The adjustable lights in the auditorium are 500 to 1000 watts per fixture and can reach up to 1000 degrees Fahrenheit. For this reason, all of the curtains are covered in a flame-resistant substance. This also means that students are not allowed to ever directly touch the curtains, for fear of rubbing off the fire-resistant coating and/or getting oil from their fingers on the fabric. There is also no jumping off the stage.

“There are some really strict rules that the theater kids are really weird [firm] about,” Brianna Papish, senior and a member of the Thespian Troupe, the Honor Society drama club said.

Backstage, behind the actual curtain, is the prop table. Its outline on the floor is drawn with Sharpie, and during shows, all props are fitted together.

“It’s just like a jigsaw puzzle so people can run in and grab things,” Papish said.

Attached to a hallway behind the stage lies the Green Room, where actors can snack during intermission. It’s also, as Papish put it, a hangout room while you’re in the show. During a production, it hosts a TV showing a live feed of the stage so actors can view what the others are doing and watch for their cue.

Also in the PAC building is the costume room. It consists of two rooms, one on the first floor and one on the second. The bottom room is where all measuring and sewing takes place, while all of the clothes are stored on the upper floor.

“It’s like Goodwill, with all the racks of clothes,” Papish said.

There are several storage closets, with chairs, benches, large sets and above all, props.

Papish says that there can be some funny items backstage, especially during a show. There are nearly always notebooks filled with gibberish, from when actors have to pretend to write during a show. Frequently, actors fill the pages with words that do not have PG ratings.

“One book had a really inappropriate word written over, and over, and over again,” Papish said.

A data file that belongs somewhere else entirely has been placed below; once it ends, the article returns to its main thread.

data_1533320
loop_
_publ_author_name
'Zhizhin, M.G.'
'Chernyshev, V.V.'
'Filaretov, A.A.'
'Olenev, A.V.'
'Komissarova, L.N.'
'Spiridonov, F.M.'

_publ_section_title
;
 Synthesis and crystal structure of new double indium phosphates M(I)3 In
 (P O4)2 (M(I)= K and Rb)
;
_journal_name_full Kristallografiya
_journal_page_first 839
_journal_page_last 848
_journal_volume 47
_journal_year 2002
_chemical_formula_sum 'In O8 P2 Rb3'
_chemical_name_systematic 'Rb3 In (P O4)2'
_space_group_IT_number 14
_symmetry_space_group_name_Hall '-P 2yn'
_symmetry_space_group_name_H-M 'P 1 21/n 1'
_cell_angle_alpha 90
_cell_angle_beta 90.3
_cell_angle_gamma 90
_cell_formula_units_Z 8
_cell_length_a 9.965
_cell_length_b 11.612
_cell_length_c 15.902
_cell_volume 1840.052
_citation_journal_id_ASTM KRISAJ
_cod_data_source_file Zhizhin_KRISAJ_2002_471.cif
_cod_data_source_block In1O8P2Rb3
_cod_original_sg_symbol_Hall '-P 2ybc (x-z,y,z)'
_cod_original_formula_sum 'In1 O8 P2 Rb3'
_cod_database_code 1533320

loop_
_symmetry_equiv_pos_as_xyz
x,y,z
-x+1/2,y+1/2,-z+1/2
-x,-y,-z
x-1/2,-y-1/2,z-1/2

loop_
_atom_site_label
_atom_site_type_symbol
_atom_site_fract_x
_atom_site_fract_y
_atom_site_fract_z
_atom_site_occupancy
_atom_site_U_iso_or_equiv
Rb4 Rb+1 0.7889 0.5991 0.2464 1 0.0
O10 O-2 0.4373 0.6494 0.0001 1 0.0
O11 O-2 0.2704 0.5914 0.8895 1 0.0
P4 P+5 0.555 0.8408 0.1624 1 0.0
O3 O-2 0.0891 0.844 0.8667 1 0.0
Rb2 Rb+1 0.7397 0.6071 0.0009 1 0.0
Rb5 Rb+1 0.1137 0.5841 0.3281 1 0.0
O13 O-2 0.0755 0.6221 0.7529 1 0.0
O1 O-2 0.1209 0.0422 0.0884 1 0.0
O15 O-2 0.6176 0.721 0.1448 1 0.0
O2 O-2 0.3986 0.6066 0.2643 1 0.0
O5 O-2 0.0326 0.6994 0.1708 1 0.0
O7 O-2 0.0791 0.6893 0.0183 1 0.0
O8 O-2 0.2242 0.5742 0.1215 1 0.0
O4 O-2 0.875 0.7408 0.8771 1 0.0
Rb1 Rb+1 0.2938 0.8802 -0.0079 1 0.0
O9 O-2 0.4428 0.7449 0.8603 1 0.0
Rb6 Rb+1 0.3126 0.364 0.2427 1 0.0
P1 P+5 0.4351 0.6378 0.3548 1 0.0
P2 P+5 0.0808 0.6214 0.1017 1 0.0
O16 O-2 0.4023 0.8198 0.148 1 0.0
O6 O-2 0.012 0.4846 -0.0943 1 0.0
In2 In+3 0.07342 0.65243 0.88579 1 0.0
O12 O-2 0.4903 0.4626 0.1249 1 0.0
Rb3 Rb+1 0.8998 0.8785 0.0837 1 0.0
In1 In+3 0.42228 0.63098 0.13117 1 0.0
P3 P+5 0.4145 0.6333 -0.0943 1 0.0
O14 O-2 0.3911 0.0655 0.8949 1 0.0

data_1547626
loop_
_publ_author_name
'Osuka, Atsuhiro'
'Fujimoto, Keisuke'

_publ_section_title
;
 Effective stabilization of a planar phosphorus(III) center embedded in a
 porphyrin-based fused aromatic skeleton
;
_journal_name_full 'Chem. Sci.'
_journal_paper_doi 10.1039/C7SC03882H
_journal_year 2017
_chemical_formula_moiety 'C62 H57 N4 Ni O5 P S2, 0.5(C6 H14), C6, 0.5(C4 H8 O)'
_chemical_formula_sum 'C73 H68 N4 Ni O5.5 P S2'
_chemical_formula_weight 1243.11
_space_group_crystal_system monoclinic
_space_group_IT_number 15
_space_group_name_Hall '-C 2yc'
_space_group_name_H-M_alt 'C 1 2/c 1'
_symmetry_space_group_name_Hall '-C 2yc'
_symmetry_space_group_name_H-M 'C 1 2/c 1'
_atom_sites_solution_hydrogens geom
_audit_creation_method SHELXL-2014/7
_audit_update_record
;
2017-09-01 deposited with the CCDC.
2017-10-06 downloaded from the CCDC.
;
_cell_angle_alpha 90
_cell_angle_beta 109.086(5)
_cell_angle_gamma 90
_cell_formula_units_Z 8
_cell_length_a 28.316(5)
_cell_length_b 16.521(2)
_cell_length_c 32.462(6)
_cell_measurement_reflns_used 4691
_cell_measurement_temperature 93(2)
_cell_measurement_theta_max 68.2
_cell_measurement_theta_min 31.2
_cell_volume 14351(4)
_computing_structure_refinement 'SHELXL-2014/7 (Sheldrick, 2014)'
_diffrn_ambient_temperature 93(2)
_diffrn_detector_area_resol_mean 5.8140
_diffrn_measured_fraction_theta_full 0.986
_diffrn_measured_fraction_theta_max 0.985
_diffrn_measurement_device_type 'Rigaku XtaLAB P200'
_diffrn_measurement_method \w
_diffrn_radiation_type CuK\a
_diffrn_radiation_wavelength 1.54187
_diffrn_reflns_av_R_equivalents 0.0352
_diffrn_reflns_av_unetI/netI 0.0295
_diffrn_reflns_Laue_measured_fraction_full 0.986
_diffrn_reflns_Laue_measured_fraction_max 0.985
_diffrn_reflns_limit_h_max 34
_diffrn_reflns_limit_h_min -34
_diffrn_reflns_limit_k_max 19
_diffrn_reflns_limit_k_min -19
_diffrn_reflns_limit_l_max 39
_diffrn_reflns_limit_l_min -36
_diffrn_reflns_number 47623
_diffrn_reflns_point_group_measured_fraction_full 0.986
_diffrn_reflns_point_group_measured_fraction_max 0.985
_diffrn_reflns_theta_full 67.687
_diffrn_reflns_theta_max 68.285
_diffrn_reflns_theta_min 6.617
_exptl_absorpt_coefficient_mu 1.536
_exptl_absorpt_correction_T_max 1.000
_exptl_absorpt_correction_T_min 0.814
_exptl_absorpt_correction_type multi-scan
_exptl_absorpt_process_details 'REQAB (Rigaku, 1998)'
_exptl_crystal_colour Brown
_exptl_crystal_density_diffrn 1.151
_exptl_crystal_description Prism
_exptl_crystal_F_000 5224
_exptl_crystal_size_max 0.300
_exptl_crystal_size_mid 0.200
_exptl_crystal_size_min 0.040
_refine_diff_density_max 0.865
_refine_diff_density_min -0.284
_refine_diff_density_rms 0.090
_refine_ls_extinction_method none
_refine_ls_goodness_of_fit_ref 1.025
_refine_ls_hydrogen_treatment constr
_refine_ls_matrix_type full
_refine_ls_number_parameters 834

There are also some odd props, such as a typewriter without an ink roll and multiple rubber chickens.

“The rubber chicken is used actually way more often than you’d think,” Papish said. They use them by trying to fit the prop into performances, especially one particular, “classic,” chicken.

Papish also says that she wouldn’t be very surprised if there turned out to be a valuable antique mixed in with the props.

“You probably could [find one]. There’s some really old stuff there,” Papish said. There are many prop photos of Betty White, former WLHS graduates and various random celebrities.

“There is definitely some weird stuff,” Papish said.

There’s the paint room, also known as the scene shop, where Ares and students cut and paint wood to build sets from scrap.

Finally, the orchestra pit is where the accompanying musical instruments are played. The pit is normally covered with plywood, but when it’s removed for a show, a safety net remains just in case a prop rolls off the stage.

The auditorium is used for assemblies; lectures and presentations for science, English, Social Studies, and Wellness classes; band, orchestra, and jazz, and choir concerts; performing arts competitions; plays; and musicals. It’s also rented out to non-school performing arts groups, like orchestras.

The auditorium is fairly new, having been built in 2006 to replace an old auditorium that was half as large and poorly-designed. The audience can consist of up to 600 people.

“It’s really really expensive and we’re not gonna get another one anytime soon,” Papish said.

“I would like to say that I care about the auditorium a lot. It’s a really nice auditorium, and that’s why we want to keep it nice.”